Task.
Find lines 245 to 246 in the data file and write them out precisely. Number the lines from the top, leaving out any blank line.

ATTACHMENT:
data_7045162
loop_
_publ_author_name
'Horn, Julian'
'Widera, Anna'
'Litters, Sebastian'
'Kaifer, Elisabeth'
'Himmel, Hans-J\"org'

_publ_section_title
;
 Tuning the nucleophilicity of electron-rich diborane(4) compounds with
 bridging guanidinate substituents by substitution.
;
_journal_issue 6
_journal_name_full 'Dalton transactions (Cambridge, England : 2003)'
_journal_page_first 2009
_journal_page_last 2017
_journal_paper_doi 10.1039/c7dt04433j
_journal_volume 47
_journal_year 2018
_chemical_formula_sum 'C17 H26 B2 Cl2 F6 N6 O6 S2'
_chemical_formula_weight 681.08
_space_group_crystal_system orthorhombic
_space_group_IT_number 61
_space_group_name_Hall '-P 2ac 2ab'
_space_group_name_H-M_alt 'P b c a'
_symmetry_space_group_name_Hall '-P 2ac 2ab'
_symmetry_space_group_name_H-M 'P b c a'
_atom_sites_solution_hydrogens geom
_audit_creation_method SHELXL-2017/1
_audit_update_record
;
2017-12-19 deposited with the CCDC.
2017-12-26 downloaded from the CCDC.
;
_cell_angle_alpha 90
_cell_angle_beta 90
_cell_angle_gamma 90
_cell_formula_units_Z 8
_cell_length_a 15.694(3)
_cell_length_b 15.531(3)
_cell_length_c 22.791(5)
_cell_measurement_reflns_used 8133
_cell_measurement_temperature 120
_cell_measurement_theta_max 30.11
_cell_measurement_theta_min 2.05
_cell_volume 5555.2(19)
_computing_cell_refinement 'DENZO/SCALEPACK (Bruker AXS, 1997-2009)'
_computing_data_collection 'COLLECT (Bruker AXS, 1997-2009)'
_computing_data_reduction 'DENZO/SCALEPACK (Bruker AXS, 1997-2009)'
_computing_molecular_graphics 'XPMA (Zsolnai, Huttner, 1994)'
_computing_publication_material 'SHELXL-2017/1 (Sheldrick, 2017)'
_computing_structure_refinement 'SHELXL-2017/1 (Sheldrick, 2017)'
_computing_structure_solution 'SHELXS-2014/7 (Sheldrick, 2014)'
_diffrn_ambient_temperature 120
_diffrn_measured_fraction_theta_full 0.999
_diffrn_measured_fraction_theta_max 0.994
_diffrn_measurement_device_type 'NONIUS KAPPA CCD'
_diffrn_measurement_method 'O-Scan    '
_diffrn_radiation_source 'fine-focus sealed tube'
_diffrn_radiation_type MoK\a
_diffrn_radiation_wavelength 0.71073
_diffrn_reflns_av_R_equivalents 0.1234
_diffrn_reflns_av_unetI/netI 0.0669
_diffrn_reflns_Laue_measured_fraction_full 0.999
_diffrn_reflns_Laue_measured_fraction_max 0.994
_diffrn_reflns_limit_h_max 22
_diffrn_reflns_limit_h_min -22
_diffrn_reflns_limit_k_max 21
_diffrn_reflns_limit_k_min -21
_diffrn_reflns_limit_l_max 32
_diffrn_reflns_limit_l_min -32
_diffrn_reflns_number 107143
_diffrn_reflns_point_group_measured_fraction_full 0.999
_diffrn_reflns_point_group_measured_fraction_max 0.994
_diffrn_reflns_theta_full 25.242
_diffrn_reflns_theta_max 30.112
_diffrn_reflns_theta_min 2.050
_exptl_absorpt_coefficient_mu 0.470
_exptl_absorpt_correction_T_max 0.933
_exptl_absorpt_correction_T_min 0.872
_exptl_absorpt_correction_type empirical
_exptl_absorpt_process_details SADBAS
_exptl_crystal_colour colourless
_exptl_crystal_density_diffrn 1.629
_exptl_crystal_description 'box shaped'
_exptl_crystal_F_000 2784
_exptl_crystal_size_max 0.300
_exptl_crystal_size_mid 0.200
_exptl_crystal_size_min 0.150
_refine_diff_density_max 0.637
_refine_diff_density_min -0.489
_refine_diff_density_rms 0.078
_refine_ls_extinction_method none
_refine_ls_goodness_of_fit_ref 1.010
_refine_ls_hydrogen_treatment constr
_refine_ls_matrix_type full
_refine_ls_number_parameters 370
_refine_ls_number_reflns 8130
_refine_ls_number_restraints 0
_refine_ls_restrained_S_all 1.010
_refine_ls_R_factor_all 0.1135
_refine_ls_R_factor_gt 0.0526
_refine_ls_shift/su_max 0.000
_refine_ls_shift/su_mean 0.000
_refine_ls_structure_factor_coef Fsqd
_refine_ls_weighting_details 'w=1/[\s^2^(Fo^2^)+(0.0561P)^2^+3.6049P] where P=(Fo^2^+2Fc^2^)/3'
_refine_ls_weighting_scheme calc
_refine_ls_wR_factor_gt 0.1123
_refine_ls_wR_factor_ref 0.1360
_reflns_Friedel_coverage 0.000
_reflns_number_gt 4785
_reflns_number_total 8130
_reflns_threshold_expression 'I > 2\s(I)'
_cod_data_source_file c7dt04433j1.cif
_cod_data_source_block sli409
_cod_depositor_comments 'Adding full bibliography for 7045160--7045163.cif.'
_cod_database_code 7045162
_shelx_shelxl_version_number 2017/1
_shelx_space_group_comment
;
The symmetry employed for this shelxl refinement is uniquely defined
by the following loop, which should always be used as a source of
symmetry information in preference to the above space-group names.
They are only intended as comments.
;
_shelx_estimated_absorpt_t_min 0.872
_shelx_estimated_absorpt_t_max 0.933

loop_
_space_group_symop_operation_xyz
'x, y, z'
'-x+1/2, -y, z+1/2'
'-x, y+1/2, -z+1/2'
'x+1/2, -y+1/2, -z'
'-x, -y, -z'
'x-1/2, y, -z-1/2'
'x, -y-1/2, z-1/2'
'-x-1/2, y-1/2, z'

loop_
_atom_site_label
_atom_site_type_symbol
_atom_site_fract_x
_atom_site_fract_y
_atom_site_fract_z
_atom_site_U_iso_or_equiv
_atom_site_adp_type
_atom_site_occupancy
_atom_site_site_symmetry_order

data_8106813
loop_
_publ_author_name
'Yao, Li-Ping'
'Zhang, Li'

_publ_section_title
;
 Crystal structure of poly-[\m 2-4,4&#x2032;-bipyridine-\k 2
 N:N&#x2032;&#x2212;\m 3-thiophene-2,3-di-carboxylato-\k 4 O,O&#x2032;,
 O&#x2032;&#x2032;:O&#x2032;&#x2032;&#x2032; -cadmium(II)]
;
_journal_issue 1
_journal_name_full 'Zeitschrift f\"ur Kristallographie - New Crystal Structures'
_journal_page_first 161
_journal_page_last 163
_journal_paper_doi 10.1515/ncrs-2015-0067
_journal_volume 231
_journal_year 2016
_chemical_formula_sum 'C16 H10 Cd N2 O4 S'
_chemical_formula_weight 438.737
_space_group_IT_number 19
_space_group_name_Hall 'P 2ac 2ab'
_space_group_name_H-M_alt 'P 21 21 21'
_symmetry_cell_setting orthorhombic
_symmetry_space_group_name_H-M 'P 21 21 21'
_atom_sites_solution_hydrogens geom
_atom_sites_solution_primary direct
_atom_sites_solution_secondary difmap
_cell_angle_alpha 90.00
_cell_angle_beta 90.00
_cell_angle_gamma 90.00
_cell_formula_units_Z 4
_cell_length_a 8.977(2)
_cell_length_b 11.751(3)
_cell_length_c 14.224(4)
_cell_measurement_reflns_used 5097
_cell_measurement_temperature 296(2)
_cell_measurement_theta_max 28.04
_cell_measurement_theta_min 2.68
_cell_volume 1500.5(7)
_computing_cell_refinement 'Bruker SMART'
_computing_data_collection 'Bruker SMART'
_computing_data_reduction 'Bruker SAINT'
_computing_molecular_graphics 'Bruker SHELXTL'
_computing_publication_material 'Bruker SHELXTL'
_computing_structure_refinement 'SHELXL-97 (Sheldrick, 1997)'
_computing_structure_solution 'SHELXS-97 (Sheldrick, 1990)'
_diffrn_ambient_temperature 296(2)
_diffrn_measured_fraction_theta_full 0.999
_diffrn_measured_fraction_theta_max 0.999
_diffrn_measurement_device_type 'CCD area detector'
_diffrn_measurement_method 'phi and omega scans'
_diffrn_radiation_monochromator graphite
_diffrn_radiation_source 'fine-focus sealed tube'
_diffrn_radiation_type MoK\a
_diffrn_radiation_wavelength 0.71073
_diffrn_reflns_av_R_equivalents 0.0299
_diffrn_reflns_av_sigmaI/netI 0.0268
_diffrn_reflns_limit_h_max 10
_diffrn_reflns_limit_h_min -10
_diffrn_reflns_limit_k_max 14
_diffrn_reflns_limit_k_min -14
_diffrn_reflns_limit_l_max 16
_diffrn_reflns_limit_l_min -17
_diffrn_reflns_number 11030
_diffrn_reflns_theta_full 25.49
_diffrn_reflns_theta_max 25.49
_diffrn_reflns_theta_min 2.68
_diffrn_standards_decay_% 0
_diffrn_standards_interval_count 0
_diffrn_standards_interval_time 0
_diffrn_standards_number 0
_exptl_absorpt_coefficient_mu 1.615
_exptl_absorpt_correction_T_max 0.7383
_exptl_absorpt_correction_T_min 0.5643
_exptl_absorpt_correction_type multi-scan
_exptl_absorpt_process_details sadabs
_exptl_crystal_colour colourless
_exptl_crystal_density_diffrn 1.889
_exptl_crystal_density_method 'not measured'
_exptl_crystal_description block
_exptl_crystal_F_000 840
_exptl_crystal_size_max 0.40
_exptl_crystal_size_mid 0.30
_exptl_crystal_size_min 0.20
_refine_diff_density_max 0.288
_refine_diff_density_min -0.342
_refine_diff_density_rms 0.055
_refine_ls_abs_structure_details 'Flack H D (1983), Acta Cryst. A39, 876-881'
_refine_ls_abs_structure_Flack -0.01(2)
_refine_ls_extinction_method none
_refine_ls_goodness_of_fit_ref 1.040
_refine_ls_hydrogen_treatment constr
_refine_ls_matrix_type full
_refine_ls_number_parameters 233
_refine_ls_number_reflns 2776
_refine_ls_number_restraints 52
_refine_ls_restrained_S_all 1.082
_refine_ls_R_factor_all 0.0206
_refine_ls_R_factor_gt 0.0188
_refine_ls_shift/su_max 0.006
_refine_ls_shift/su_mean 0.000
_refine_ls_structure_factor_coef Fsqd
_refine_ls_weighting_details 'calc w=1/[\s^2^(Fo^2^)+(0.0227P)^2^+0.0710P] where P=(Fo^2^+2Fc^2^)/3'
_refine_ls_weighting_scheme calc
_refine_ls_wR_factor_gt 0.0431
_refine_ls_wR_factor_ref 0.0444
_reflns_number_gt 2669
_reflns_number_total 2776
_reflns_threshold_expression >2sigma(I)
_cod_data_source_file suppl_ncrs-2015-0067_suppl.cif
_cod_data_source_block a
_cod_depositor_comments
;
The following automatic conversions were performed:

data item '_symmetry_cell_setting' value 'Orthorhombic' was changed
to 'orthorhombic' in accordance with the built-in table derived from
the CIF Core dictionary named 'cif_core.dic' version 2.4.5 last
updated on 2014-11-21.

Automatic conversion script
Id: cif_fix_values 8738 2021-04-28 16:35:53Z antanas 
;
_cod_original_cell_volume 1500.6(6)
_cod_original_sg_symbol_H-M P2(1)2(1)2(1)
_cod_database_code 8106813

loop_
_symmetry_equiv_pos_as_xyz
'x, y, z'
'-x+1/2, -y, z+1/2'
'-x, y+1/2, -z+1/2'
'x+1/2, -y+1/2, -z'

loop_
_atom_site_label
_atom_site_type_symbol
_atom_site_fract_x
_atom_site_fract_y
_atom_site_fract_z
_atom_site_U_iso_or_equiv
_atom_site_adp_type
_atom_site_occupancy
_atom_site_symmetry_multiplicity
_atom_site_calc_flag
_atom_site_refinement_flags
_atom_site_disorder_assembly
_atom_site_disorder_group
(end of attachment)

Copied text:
_refine_ls_number_restraints 52
_refine_ls_restrained_S_all 1.082